Blog

Signs, Signs, Everywhere are Signs

Milling around the streets of Charleston, you never know what you'll stumble upon. Take for instance, an inconspicuous sign on the side of a Broad Street house that reads "Anderson Lumber Co. c.1890", or a weathered wooden sign found not too far away at a small city park, bounded by Broad, Ashley, Tradd, and Chisolm Streets.

"Horse Lot"... What does it mean? There are no horses galloping around today. And what does it have to do with the Anderson Lumber Co. sign just yards away? We decided to do some sleuthing into the history of this particular corner of Charleston and it seems these two signs point to a symbiotic past dating back to the American Revolution.

Post Revolutionary Charleston

When the Revolutionary War ended in 1783 the City of Charleston became incorporated immediately. Soon city officials began to subdivide and lease tracks of land to lumber mill companies. One such parcel, bounded by Broad, Ashley, Tradd and Chisolm Streets, exchanged multiple hands until finally leased to the Anderson Lumber Company in 1890. An advertisement below touts that Anderson "holds the key to every puzzle of lumber buying."

1900 Advertisement, Photo courtesy Ebay

Building an Empire

Anderson Mill Company, photo courtesy of Library of Congress, loc.gov

A modest wooden building, located at 305 Broad Street was used as the company's office, behind which sat the lumber yard and mill pond. The business played a vital role supplying lumber along the eastern seaboard to turn-of-the-century builders and in 1902 was featured prominently in the official illustrated souvenir book of the Charleston Exposition.

Anderson Mill Company, photo courtesy of Library of Congress, loc.gov


An excerpt reads: "One of the industries at the mouth of the Ashley River in Charleston which immediately commands attention is the lumber business. In the winter the lumber is rafted down the river, both sawed and in the log, and the river front is covered for miles. It is shipped principally up the coast, in sailing craft. The operations of the Anderson Lumber Company extend far up the rivers of the State, and illustrate one of the important lines of business of the city."

Forsaking Mill Ponds for Progress

The turn of the century saw rise in the need to fill in wetlands surrounding the Anderson Lumber Company. An excerpt from the Charleston Yearbook from 1883, shows a petition by the Commissioners of the Colonial Common (now Colonial Lake) pressing for the creation of retaining walls and roadways in the area, preventing water rushing over Broad street into the mill's pond.

By the time the 1909 "Boulevard Project" project began, the Anderson propety was being used for lumber storage. The mill pond is gone and private residences are starting to be built on the land. A man-made park also appeared. In 1937, City Council changed the name of the public space to Murray Park as it was directly opposite Murray Vocational School.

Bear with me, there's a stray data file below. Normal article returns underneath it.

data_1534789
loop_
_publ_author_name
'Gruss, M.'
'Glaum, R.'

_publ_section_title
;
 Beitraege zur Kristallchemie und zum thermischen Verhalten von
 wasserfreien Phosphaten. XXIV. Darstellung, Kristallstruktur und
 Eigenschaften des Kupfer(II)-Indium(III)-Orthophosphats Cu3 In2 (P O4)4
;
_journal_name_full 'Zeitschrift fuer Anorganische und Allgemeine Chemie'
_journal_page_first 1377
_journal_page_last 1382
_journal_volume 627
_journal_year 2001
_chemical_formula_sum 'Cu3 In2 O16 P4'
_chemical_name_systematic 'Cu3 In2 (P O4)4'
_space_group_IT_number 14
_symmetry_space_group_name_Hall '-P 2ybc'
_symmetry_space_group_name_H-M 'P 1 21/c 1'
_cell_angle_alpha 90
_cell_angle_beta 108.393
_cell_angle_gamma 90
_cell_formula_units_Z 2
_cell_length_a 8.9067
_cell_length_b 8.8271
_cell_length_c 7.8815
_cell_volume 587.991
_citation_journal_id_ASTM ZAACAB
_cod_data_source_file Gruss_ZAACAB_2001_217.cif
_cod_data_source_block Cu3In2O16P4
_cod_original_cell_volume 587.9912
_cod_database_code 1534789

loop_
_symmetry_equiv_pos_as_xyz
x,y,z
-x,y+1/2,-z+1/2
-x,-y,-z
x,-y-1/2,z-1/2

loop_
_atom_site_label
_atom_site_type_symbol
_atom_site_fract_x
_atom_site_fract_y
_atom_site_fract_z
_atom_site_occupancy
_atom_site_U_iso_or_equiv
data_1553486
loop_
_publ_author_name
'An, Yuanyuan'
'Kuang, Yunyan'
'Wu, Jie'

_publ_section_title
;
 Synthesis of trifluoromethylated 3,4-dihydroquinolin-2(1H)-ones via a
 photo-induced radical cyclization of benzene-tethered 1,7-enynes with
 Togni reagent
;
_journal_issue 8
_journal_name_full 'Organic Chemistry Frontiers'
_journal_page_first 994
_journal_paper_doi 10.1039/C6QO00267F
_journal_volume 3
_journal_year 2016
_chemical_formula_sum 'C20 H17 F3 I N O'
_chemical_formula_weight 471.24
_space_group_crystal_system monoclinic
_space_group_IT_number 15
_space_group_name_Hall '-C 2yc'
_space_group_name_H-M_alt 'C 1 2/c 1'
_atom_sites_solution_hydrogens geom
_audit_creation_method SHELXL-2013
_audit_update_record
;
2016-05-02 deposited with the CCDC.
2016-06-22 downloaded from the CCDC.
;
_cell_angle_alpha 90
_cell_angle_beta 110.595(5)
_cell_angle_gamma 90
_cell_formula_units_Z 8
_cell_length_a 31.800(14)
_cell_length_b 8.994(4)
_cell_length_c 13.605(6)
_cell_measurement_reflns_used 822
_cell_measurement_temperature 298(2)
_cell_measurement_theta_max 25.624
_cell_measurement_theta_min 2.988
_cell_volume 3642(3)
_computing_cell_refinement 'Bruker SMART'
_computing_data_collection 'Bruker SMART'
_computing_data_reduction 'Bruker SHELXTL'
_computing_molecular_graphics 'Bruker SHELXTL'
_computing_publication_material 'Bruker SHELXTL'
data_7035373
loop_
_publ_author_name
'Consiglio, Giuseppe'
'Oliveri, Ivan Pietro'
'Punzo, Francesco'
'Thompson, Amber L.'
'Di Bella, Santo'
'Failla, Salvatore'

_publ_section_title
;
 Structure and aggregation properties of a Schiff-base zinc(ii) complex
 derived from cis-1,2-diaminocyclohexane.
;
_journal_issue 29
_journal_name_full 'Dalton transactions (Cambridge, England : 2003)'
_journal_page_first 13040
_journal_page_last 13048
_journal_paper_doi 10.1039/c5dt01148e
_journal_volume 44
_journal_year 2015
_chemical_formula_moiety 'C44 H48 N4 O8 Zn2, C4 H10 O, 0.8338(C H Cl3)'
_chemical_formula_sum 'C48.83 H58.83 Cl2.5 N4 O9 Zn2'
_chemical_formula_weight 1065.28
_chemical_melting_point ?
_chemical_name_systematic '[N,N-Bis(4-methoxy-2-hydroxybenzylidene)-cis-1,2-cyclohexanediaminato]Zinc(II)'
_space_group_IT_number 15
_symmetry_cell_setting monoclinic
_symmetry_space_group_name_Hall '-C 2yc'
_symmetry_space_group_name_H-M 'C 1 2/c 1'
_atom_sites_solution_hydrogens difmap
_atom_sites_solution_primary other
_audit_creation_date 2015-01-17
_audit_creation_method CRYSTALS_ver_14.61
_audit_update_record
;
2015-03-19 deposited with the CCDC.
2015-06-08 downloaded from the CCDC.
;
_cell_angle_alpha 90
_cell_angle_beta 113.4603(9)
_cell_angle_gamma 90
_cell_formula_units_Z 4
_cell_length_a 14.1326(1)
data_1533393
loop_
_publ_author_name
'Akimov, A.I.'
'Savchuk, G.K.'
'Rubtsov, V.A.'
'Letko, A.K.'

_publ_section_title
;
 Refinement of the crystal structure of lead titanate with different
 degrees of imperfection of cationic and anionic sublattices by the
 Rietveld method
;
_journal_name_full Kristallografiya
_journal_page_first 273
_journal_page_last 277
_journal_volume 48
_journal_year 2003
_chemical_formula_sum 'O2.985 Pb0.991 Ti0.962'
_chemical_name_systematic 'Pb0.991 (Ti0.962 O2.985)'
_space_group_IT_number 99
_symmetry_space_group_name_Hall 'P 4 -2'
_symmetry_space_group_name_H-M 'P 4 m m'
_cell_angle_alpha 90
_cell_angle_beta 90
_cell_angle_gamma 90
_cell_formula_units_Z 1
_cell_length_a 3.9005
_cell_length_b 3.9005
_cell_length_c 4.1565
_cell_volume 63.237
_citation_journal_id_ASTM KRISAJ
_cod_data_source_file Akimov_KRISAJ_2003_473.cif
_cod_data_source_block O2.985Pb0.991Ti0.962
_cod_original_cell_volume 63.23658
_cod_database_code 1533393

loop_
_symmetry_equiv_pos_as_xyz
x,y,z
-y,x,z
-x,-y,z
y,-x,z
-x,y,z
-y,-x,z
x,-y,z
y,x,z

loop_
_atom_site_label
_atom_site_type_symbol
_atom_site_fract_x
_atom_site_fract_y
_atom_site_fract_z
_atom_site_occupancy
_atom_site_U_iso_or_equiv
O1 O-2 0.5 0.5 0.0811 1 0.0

1902 Sanborn Insurance Map

What's in a Name

Today, Murray Park, is known as The Horse Lot. But why the name change? Well, several years ago, a writer with the Charleston Mercury was able to track down a descendent of the Anderson family. The relative recalls that the company used the "Horse Lot" behind their office to house the mules and horses that hauled timber out of the Ashley River. Perhaps the name change is an homage to days gone by.

Today, the Horse Lot is primarily used as an athletic field and on any given day you can find people playing soccer and frisbee or walking their dogs. It's a nice place to sit and gather your thoughts about what once stood on this ground and the vital part it played to a thriving industry in the 1800s.

Overlooking History

As luck would have it, directly across the street from the "Horse Lot" sits a two story brick residence being offered for sale by Lois Lane Properties. Built in the 1920s, the original structure had an open covered porch, which was later enclosed to add living space inside this aesthetically beautiful light filled home.

The first floor features spacious light filled rooms and hardwood floors. With an open floor plan this house is perfect for entertaining friends and family. The living room and separate dining room feature mantled fireplaces. The eat in kitchen features top of the line appliances. There are three bedrooms and two and one half modern bathrooms. Off street for two cars.... and a park (horse lot) right across the street.

10 Ashley Avenue is offered for sale by Lois Lane. Call 843-270-2797 for a showing.